LONDON – Renowned graffiti artist Banksy stunned the world this week when it was revealed that Donald Trump has been an elaborate, multi-media, site specific performance installation by the elusive artist this whole time.
In the piece, Banksy — whose identity has never been revealed — used his classic style of creating life-sized two dimensional characters, foregoing his usual black and whites for a palette dominated by orange and diverse materials, which included real human and rat hair. Script for the installation’s audio came from several sources, including most notably the comment sections of online news articles and YouTube videos. The comments were then run through a computer program designed to limit the syllables per word.
Insiders of the art world have deemed the piece, “a hauntingly beautiful exploration of anti-war, anti-consumerism, and anti-fascism themes previously explored in Banksy’s work.”
Unique to the piece is its inclusion of social media. Some of the most poignant moments from the installation could only be viewed on Twitter. Banksy’s typical nihilistic humour rang through this past September when his installation tweeted, “I would like to extend my best wishes to all, even the haters and losers, on this special date, September 11th.” The tweets, taken in earnest by the public, in turn created waves of praise and criticism in nearly equal measure. The clash on these two opinions was intentional; a further level to the piece as a whole.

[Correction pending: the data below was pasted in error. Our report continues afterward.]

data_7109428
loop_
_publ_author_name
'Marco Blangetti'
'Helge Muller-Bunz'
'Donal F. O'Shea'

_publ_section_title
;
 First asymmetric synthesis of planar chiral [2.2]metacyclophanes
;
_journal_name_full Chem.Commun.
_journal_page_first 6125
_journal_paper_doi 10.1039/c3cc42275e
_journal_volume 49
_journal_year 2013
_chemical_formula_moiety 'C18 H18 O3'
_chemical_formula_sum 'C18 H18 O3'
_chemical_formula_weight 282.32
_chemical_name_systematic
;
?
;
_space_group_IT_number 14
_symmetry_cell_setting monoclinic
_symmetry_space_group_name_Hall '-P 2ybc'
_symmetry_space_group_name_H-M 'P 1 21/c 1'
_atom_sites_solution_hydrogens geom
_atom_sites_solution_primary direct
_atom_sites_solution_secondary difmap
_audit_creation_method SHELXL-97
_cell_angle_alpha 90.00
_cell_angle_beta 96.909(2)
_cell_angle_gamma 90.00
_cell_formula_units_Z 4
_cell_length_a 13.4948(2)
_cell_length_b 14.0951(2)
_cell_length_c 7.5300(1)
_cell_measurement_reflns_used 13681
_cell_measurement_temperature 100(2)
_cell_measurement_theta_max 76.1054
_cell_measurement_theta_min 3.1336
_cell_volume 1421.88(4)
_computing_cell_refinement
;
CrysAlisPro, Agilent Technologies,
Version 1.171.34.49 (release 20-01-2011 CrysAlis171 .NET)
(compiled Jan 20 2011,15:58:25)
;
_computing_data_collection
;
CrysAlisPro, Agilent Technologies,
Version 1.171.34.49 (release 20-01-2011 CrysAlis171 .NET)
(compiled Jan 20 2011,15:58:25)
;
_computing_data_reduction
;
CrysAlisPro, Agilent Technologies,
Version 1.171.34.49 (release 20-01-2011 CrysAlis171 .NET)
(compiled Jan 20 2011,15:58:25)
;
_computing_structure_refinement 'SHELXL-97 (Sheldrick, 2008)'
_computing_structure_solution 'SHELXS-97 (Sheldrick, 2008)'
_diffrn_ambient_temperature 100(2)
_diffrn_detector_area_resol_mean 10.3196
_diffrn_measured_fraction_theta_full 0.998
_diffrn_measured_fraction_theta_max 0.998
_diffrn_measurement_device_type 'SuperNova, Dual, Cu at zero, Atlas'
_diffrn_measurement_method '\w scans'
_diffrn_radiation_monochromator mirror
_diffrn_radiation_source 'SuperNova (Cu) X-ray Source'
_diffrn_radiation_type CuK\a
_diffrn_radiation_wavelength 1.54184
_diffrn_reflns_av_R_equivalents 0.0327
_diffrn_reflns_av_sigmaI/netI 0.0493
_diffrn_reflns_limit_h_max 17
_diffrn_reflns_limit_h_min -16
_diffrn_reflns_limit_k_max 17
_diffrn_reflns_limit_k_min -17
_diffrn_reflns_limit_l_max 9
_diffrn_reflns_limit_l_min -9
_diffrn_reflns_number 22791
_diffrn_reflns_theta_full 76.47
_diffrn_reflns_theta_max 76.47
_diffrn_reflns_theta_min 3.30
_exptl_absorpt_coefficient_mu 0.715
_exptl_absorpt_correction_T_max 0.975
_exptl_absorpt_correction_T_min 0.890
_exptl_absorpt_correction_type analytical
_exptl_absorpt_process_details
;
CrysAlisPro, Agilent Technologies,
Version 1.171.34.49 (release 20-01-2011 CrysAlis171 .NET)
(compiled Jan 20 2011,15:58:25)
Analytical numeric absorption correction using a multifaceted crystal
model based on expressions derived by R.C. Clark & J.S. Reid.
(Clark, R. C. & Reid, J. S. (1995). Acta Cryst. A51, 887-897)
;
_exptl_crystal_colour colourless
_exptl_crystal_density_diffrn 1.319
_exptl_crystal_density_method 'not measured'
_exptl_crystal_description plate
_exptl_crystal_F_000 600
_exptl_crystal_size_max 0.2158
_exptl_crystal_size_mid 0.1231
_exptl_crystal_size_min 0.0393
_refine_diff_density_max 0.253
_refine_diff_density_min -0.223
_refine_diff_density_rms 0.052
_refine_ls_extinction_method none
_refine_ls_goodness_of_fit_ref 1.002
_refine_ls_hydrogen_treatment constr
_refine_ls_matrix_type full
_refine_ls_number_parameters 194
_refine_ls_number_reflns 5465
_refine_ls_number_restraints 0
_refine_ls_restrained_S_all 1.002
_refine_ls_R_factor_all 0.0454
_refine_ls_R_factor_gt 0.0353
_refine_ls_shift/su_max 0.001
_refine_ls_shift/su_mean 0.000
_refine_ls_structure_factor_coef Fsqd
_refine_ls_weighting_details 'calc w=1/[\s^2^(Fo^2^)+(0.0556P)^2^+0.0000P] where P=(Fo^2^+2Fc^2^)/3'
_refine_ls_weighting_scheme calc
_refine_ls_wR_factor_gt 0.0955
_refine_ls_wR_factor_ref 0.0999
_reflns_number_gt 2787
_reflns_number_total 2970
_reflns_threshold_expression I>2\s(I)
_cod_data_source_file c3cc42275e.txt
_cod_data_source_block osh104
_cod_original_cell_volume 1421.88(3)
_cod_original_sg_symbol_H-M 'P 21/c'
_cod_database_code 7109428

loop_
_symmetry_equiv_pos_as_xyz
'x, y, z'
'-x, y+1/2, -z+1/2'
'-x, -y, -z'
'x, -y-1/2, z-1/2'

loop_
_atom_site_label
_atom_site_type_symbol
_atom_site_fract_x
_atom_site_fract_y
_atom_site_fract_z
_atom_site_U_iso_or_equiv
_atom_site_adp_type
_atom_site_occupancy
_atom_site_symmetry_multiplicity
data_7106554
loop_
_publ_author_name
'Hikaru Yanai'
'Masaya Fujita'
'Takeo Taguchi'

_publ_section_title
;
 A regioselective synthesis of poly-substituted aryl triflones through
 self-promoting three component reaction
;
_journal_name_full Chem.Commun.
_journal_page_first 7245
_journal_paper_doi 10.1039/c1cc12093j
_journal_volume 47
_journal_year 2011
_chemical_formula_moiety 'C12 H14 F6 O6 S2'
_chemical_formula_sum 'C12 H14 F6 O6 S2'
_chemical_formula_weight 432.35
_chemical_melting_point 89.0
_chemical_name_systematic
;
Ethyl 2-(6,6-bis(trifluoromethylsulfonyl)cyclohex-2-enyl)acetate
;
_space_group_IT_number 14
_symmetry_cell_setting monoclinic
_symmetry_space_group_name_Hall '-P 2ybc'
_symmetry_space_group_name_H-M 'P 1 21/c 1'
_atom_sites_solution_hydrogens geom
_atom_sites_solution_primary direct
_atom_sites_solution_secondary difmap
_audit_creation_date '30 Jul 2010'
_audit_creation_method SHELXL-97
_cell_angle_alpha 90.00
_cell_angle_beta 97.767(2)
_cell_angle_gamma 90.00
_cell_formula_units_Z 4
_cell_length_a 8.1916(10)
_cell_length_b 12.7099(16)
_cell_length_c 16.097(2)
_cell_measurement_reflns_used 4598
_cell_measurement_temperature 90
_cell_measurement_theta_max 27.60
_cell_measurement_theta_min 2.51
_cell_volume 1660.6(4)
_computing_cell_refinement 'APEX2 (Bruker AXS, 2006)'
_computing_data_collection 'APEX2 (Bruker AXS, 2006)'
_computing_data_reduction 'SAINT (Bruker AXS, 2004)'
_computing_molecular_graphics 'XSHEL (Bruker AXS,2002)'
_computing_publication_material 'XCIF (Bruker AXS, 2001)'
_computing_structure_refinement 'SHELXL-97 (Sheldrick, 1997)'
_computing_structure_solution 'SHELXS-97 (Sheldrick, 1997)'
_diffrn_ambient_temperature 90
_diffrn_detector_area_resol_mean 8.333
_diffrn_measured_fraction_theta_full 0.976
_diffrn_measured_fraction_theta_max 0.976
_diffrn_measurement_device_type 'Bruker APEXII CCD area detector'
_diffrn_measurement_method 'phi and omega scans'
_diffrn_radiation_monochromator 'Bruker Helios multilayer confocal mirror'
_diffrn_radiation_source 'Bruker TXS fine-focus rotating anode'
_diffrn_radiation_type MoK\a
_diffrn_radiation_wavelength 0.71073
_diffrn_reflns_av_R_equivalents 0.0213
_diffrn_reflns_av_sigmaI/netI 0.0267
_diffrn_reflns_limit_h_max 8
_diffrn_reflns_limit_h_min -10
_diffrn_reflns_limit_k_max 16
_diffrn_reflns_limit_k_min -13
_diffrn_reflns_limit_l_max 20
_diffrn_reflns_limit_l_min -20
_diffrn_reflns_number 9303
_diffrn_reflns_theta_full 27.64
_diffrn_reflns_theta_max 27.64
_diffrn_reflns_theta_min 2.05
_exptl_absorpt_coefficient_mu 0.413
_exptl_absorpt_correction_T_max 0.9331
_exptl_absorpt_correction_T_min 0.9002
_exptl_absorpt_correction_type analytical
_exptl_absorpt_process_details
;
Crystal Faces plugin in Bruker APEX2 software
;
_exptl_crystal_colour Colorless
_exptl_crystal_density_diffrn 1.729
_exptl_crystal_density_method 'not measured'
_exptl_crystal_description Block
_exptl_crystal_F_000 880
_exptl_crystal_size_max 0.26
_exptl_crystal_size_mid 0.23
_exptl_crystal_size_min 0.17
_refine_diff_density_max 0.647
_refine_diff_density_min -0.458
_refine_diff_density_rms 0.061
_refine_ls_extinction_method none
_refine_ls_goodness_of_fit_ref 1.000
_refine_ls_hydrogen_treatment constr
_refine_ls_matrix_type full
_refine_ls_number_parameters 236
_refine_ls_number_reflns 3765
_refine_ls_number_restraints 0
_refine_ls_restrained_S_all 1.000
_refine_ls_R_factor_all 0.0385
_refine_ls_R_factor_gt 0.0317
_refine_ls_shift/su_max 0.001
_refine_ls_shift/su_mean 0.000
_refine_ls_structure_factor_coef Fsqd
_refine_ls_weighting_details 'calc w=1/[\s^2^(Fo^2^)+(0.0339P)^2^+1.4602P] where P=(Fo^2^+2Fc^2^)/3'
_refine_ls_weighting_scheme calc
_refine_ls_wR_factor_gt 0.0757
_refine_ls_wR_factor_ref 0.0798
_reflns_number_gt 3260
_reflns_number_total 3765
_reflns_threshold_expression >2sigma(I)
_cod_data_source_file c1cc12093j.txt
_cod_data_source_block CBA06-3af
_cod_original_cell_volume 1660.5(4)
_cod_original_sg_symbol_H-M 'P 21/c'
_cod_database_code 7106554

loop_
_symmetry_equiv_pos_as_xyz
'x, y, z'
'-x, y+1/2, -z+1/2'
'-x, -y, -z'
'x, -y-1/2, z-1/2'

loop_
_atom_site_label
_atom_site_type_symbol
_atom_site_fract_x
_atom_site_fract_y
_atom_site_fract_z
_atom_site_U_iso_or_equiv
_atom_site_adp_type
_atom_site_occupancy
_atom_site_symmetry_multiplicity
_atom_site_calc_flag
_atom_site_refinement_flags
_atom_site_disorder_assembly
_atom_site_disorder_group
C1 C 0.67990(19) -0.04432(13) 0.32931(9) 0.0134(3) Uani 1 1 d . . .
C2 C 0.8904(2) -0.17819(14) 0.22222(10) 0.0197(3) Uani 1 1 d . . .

“It’s smart, really,” said Kayla Jenkins, a Trump supporter from Kansas City.
“This installation required audience participation via photos and social interactions, and it’s neat that I was a part of it. I was the art! I really got behind Trump’s message. Boy! Egg on my face! I guess I have a few [Latino and Muslim-American] co-workers to apologize to now.”
“Normally I hate art,” said Art Taylor of Sioux City.
“I think it’s left-wing propaganda like the news or windmills. But I really liked this. It highlighted how I pacify my own fears and insecurities by getting behind hateful rhetoric that scapegoats others around me. Plus in this art, there was no gay shit.”
Sources say the installation has now been removed by venue owners, and is currently being prepped for auction at a gallery in Southampton, New York. A press release from the gallery praised the “…extraordinary commentary on how vanity, celebrity, and wealth outrank morality in America today’. Pending authentication, it is expected to sell for north of one million dollars.